Today It’s a pleasure to help Odyssey Books celebrate 10 years as an Australian publisher. You and I are celebrating with them.
Odyssey Books – Where books are an adventure
It’s their birthday, and they have a gift for you – “A Perfect Square” by Isobel Blackthorn – an unusual, dark mystery packed with intrigue – will be $0.99/£0.99 on July 14th, 2019.
Drop by odysseybooks.com.au to have a look at all the great books they have to offer.
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Isobel Blackthorn is a prolific novelist of original fiction across a range of genres, including psychological thrillers, gripping mysteries, captivating travel fiction and hilarious dark satire.
Isobel holds a PhD in Western Esotericism for her ground-breaking study of the texts of Theosophist Alice A. Bailey. Her engagement with Alice Bailey’s life and works has culminated in the biographical novel, The Unlikely Occultist.
Isobel carries a lifelong passion for the Canary Islands, Spain, her former home. Many of her novels are set on the islands, including The Drago Tree, which was released in 2015 and is now in Spanish translation, Clarissa’s Warning and A Matter of Latitude. These novels are setting rich and fall into the broad genre of travel fiction, and the novels are as much stories about the islands themselves as they are straight-ahead entertainment.
Isobel has led a rich and interesting life and her stories are as diverse as her experiences, the highs and lows, and the dramas. Some of her writing is dark, like the psychological thriller, Twerk, which is based on six years of research and first-hand accounts of dancers working in what are euphemistically called gentlemen’s clubs.
A life-long campaigner for social justice, Isobel has written, protested and leant her weight to a range of issues including family violence. A Londoner originally, Isobel currently lives near Melbourne, Australia.
About the book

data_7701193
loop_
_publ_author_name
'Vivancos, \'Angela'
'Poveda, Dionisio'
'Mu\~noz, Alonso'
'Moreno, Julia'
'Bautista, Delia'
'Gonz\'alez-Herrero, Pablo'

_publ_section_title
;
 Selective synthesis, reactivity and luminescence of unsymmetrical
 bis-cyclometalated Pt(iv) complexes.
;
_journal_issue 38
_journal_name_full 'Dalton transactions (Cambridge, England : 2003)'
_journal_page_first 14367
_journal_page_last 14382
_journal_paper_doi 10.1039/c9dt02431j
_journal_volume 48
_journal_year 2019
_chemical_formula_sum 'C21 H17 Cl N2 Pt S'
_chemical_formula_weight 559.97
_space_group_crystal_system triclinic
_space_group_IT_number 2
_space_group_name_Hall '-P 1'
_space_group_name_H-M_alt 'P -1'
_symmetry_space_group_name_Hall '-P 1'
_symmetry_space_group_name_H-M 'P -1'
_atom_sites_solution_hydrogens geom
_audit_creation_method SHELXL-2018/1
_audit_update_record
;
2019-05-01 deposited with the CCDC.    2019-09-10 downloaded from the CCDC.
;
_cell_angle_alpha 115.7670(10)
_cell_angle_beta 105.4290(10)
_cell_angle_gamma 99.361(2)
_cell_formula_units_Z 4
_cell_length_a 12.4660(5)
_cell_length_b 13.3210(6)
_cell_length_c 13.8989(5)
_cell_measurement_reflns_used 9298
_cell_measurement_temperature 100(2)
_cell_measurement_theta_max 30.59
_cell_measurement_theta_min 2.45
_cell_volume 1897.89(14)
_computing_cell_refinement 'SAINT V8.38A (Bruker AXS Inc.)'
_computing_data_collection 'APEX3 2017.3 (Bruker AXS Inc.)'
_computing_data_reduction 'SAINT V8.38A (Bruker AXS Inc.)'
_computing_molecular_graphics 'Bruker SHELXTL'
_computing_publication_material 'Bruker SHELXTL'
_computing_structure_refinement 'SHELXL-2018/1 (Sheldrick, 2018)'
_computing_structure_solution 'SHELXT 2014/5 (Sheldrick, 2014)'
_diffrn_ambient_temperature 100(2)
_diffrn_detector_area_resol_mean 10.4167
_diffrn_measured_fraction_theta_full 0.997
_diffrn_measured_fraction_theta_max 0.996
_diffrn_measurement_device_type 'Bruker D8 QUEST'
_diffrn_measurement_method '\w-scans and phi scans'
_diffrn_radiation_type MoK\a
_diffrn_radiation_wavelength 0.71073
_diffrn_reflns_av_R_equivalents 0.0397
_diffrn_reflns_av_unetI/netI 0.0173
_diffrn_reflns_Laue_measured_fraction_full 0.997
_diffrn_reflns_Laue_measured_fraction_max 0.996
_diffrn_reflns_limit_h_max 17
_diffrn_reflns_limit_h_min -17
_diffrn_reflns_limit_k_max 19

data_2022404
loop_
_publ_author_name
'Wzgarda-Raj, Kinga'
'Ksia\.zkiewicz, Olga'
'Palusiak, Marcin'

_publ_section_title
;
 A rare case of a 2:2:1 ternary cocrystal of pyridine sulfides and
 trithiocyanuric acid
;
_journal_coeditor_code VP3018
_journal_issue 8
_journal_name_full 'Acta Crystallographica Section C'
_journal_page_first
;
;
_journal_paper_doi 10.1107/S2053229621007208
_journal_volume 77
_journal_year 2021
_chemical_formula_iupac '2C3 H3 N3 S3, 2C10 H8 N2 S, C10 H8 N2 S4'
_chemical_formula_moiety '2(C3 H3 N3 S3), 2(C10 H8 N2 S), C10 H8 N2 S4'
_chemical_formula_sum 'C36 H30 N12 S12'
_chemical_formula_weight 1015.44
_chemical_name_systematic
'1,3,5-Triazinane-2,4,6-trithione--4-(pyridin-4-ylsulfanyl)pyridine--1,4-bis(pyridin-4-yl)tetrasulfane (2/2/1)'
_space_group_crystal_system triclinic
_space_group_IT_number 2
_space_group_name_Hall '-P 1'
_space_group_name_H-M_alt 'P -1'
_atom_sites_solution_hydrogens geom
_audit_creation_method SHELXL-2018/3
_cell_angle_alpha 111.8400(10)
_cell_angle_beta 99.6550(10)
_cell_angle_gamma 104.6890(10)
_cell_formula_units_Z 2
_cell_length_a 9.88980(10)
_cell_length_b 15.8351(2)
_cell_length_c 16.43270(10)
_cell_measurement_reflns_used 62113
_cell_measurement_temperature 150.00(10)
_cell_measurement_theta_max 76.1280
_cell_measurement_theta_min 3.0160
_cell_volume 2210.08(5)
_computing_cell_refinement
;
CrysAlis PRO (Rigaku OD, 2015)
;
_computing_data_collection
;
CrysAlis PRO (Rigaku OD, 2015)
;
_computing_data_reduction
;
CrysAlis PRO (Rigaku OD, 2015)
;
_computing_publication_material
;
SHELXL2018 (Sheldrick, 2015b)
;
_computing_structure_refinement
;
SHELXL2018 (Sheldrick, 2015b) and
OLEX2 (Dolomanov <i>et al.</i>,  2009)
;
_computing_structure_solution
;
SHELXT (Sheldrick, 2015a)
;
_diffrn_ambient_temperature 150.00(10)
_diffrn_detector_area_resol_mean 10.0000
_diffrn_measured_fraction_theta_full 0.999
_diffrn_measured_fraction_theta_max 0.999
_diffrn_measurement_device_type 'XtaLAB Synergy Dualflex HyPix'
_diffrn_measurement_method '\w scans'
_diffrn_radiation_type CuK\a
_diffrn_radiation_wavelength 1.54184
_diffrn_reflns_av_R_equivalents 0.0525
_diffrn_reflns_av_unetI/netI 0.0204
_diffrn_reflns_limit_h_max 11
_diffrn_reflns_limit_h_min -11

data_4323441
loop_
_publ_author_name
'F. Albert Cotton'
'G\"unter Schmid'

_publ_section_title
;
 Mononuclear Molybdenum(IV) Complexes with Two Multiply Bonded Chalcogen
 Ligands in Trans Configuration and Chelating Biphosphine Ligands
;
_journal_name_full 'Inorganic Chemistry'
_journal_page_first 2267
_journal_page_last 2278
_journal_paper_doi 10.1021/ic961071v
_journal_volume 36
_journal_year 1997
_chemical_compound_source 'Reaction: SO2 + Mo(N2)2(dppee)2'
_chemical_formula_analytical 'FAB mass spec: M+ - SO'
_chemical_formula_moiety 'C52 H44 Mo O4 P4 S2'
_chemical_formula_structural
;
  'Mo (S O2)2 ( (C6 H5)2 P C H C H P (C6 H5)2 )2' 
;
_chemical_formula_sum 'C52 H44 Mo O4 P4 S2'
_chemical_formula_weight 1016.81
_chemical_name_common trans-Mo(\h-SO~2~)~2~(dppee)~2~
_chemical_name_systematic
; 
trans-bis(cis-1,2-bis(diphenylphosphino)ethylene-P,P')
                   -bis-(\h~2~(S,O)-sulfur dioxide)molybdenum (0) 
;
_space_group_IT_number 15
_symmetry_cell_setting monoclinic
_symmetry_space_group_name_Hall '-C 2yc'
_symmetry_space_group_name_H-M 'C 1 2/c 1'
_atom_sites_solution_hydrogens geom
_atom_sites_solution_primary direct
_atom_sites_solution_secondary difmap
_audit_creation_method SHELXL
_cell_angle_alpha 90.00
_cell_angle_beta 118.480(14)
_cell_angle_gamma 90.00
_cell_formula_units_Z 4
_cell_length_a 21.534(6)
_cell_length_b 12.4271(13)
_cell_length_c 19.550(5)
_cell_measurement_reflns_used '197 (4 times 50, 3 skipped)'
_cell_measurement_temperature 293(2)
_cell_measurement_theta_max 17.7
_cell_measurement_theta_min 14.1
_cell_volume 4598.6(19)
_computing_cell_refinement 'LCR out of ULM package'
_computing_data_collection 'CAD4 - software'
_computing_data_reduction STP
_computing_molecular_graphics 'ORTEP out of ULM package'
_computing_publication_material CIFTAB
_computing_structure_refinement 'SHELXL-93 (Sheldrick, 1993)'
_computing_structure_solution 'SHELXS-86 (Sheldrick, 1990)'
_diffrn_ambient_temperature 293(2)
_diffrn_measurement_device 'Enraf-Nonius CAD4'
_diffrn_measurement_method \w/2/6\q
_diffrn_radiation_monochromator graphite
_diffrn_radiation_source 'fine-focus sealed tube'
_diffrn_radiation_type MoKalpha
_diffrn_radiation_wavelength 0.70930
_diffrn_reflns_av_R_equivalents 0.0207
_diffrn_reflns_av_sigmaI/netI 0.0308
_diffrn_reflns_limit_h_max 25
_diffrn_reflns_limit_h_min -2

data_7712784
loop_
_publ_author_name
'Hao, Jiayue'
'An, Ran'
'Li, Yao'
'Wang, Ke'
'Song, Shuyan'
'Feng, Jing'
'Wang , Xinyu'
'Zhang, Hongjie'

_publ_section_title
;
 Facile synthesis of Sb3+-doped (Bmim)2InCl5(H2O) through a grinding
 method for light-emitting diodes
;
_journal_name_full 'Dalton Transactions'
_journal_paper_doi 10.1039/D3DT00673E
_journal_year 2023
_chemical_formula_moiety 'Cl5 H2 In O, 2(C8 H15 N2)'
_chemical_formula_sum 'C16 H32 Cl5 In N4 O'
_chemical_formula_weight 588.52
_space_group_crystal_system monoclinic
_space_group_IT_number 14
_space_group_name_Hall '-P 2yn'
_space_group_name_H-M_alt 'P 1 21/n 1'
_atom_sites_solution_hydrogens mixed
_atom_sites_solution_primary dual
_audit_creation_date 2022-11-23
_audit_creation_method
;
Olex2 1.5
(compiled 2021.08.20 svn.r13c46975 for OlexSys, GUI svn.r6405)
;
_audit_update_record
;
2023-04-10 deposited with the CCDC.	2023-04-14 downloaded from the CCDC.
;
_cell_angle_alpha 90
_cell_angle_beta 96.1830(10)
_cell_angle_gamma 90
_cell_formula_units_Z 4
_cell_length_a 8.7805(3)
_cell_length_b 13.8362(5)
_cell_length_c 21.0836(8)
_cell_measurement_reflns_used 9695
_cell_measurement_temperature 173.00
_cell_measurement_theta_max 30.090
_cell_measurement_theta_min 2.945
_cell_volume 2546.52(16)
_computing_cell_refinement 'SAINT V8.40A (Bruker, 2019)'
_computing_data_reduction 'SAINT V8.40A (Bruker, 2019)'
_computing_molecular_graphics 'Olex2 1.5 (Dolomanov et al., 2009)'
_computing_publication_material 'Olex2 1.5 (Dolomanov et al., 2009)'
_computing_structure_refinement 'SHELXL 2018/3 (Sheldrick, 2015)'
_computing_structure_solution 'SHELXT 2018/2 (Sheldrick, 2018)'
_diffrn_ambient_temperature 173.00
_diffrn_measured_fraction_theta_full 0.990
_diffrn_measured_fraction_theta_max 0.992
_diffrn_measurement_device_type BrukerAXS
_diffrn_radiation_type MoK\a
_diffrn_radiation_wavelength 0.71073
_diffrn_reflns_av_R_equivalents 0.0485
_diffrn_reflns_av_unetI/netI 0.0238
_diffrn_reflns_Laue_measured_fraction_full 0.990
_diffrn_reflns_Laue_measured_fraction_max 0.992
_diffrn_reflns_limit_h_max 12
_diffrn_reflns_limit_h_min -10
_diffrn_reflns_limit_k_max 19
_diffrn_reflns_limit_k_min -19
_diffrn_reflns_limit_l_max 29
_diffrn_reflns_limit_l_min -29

When pianist Ginny Smith moves back to her mother’s house in Sassafras after her breakup with the degenerate Garth, synaesthetic and eccentric artist Harriet Brassington-Smythe contrives a creative collaboration to lift her daughter’s spirits: an exhibition of paintings and songs.
Mother and daughter struggle to agree on the elements of the collaborative effort, and as Ginny tries to prise the truth of her father’s disappearance from a tight-lipped Harriet, both are launched into their own inner worlds of dreams, speculations and remembering.
Meanwhile, another mother and artist, Judith, alone in a house on the moors, reflects on her own troubled past and that of her wayward daughter, Madeleine.
Set amid the fern glades and towering forests of the Dandenong ranges east of Melbourne, and on England’s Devon moors, A Perfect Square is a work of remarkable depth and insight.
“Similar to Kandinsky’s brush that flawlessly moves from concrete to abstract, and from material to spiritual, A Perfect Square delicately blends family romance, art history, esoteric theories, and human drama as it traces the main protagonist’s search for her father that imperceptibly becomes the search for wisdom and transcendence.” Vladimir Golstein, Professor of Russian literature, Browns University, NY.
I have read A Matter of Latitude by Blackthorn, which is a story about conservation and land corruption. A political and criminal excursion into corruption on a flesh eating level. Greed eating away at society.
This story however is completely different. It’s actually quite clever how the author melds art, science, maths, philosophy and perhaps even spirituality together to create an intriguing read.
It’s about the often complex relationships we have with those closest to us – in this case mothers and daughters. To be fair those are some of the most complicated relationships and always worth an examination.
Multiple relationships take place and a correlation is drawn between the relationships between the mothers and their daughters, although I admit I was more invested in Harriet and Ginny
I think it is the kind of story that keeps on giving. I can see myself coming back to it after reflection or reading it again to discover the finer nuances of the story.
It dives into what art and creativity can mean to each individual and the power of it. Creation equals a freedom and inner peace some can tap into.
It’s literary fiction with a strong artistic and musical vibe. A drawing of conclusions and analysing of perceptions to discover the answers. I found the mathematical integer side of it all quite fascinating, perhaps because Blackthorn used art and music as opposed to unrelatable equations.